The situation in Brittany is even more fraught than in Cornwall. There are some seven competing forms or dialects of the language which are often associated with specific political ideologies. The varieties of present-day revived Cornish may be likened to dialects, interestingly formed not on geographical or social bases, but upon learners' preferences, needs and loyalties.

Cornish Literature: From its Origins to the Present Day

In its earliest known phase we have very few literary examples. In Old Cornish there is a very small corpus comprising little more than a vocabulary, manumissions and glosses on the margins of the Bodmin Gospels. Texts in Middle Cornish are more replete - and the foregoing account of the development of the language fairly well notes them all. The more recent literature is also outlined. In the words of Henry Jenner, these were not the main reasons for learning Cornish: 'Why should Cornishmen learn Cornish? There is no money in it, it serves no practical purpose, and the literature is scanty and of no great originality or value. The question is a fair one, the answer is simple. Because they are Cornish.' (42) Jenner's nineteenth century Utilitarian concern with money, practical purpose and value were of his day.

Good general guides to the literature are provided by Beresford Ellis 1974 (43), and Murdoch 1993 (44), the latter providing the more recent and up-to-date account. The classic and the traditional literature is well summarised by Gendall 1994. (45) His purpose is the notation of vocabulary - not literary criticism - and his estimates of word count are: 1,000 in the corpus of Old Cornish, 67,320 for Middle Cornish, and 89,639 for the Modern Period. This represents the lexical basis on which Cornish was revived.

From the outset, the revival actively produced a lively written literature. Early scholars such as George Sauerwien, Henry Jenner and even Duncombe-Jewell produced verse, and this genre was further developed by the succeeding revivalists: Morton Nance, Allin-Collins, W.C.D. Watson, A.S.D. Smith, Edwin Chirgwin, Peggy Pollard, Retallack Hooper, and quite a few others. Their productions and those of many others of the more recent revival have recently become more easily accessible with the publication of an anthology (" The Wheel"). (45)

From its inception in 1925 Old Cornwall regularly carried items in Cornish, and together with the specifically Cornish language periodical press (noted above) an increasing output of verse, short stories and prose articles has continued with increasing momentum. Allin-Collins (Halwyn) published many short stories in Cornish through these media, and in the local press (such as The St Ives Times & Echo), and a collection An Den ha'y Dheu Wreg (The Man and his Two Wives) in 1927. Both Nance and Peggy Pollard wrote several plays in Cornish. The inception of services in Cornish from 1933 led to translation of hymns, liturgy and scripture. The Gospel of Mark was the first complete book of the Bible to be translated in full, by A. S. D. Smith, which appeared in 1960. Nance published a collection of folk tales in Cornish in 1939 Lyver an Pymp Marthus Seleven (Book of the Five Miracles of St. Selevan).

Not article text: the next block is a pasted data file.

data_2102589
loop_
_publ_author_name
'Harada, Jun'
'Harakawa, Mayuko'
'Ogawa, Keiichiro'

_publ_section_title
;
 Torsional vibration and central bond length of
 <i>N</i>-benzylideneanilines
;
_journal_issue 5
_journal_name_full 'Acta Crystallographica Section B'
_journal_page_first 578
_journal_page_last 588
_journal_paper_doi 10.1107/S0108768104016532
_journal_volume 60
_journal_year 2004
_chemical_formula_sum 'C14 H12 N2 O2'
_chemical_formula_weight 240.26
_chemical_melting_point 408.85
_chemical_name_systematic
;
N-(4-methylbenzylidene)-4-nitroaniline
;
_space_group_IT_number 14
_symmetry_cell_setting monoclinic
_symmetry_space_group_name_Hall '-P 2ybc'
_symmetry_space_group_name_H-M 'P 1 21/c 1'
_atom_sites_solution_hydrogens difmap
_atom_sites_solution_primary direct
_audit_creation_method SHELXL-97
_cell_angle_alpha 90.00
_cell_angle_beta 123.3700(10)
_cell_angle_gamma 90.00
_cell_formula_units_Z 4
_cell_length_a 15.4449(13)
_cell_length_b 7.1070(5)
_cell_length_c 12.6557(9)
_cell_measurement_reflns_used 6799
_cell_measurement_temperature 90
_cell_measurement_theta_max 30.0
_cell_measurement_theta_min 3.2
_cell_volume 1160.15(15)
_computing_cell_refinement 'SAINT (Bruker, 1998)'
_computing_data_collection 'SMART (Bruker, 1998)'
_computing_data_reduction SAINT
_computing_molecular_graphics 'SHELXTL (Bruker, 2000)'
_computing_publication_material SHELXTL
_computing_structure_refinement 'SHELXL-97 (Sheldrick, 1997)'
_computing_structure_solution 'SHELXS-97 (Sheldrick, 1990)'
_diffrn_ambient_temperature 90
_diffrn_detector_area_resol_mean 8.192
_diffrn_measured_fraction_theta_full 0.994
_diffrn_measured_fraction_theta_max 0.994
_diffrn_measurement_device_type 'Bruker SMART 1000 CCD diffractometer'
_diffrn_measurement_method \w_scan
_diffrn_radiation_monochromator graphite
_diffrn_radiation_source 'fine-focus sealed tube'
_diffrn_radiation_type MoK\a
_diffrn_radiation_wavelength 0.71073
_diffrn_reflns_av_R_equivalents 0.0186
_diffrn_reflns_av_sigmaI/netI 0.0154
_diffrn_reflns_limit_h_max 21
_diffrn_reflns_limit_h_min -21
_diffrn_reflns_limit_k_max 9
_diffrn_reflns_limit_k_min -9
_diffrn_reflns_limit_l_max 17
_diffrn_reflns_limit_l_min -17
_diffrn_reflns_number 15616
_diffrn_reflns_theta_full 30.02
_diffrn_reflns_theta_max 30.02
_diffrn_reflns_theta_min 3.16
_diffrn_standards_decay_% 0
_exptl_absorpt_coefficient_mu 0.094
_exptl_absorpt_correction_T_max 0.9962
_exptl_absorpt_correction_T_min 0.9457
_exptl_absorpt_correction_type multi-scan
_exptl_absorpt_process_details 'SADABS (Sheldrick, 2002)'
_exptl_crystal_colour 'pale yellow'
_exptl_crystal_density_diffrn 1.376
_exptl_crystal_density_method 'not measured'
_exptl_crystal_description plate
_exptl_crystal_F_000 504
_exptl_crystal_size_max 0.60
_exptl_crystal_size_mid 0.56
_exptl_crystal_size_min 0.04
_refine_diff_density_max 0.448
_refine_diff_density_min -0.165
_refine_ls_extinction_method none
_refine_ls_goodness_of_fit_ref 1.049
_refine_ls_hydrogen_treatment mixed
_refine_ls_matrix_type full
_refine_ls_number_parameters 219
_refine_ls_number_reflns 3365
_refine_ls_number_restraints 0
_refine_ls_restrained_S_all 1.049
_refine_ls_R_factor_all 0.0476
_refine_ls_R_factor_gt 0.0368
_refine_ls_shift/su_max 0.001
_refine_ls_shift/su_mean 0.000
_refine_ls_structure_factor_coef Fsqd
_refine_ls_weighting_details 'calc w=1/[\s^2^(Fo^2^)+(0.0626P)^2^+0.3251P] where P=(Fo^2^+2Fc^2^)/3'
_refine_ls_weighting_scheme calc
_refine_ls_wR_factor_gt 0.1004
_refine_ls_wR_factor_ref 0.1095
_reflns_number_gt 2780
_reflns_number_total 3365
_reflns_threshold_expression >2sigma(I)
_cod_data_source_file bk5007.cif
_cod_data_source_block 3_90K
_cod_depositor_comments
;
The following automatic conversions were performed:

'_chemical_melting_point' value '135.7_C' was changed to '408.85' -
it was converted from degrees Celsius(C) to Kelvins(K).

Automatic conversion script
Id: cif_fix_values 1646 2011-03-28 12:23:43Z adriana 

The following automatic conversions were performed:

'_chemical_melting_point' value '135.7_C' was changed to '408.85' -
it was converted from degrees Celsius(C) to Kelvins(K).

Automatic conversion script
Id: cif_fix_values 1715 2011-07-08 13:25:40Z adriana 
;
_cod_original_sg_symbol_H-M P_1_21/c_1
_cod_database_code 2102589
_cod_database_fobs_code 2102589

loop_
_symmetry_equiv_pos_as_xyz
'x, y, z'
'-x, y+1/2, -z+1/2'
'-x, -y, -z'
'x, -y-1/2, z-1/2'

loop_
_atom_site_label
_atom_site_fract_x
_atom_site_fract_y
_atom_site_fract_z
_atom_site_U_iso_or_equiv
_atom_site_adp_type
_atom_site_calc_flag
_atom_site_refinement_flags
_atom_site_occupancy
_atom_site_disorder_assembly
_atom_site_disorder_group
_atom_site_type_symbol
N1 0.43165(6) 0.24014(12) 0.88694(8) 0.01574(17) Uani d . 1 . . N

Further literary production followed after the war: A. S. D. Smith's Nebes Whythlow Ber (A Few Short Stories, 1947), and An Seyth Den Fur a Rom (The Seven Sages of Rome, 1948), and posthumously Trystan hag Ysolt (Tristan and Iseult a verse saga, in 1951, completed by D. H. Watkins and appearing in 1973) A. S. D. Smith also left an unpublished translation of the Welsh Mabinogion. Following on from this period the work of Richard Gendall as short story writer and songwriter must be mentioned. His Cornish language songs were featured by the late Cornish folksinger Brenda Wootton and were popular at events and festivals and in recordings throughout Cornwall and beyond. Spoken Cornish had only previously been available on disc of Nance reading traditional Cornish material: a folk story, the Colloquies and the Lord's Prayer. Religious materials in Cornish from this period also included a hymnary and psalter (1962) and a Lectionary (1978).

The increase in literary production which has taken place since deserves a critical study of its own. Berresford Ellis takes the account as far as 1974, and Tim Saunders to 1980. His poem collection, The High Tide 1974 - 1999, spans this period (46) - and it epitomises a period of considerable literary growth, and a fivefold increase in numbers able to speak and read Cornish. Much of the literature of this period remains available. It is written in Unified Cornish, which makes it a little unfamiliar to Kemmyn and Modern/Late Cornish readers - but most titles can still be supplied.

The bulk of literary output over recent years has been in Kemmyn. Specialist outlets have been established retailing this material as high street bookshops: An Lyverji Kernewek (The Cornish Bookshop - Helston, from 1997), Gwynn ha Du (Black and White - Liskeard, from July 1998), and Just Cornish (St. Just, from May 1999). These enterprises are all essentially committed to Kemmyn, so it is difficult for production in the other language-varieties to find a specialist outlet. However An Lyverji holds the bookstock for the Cornish Language Board - and hence has the Unified backstock, which it can supply. An Lyverji currently carries a booklist of 110 titles in Cornish. These range over such genres as learners' materials, novels, short stories, verse and song, children's books, classic texts, and religious literature.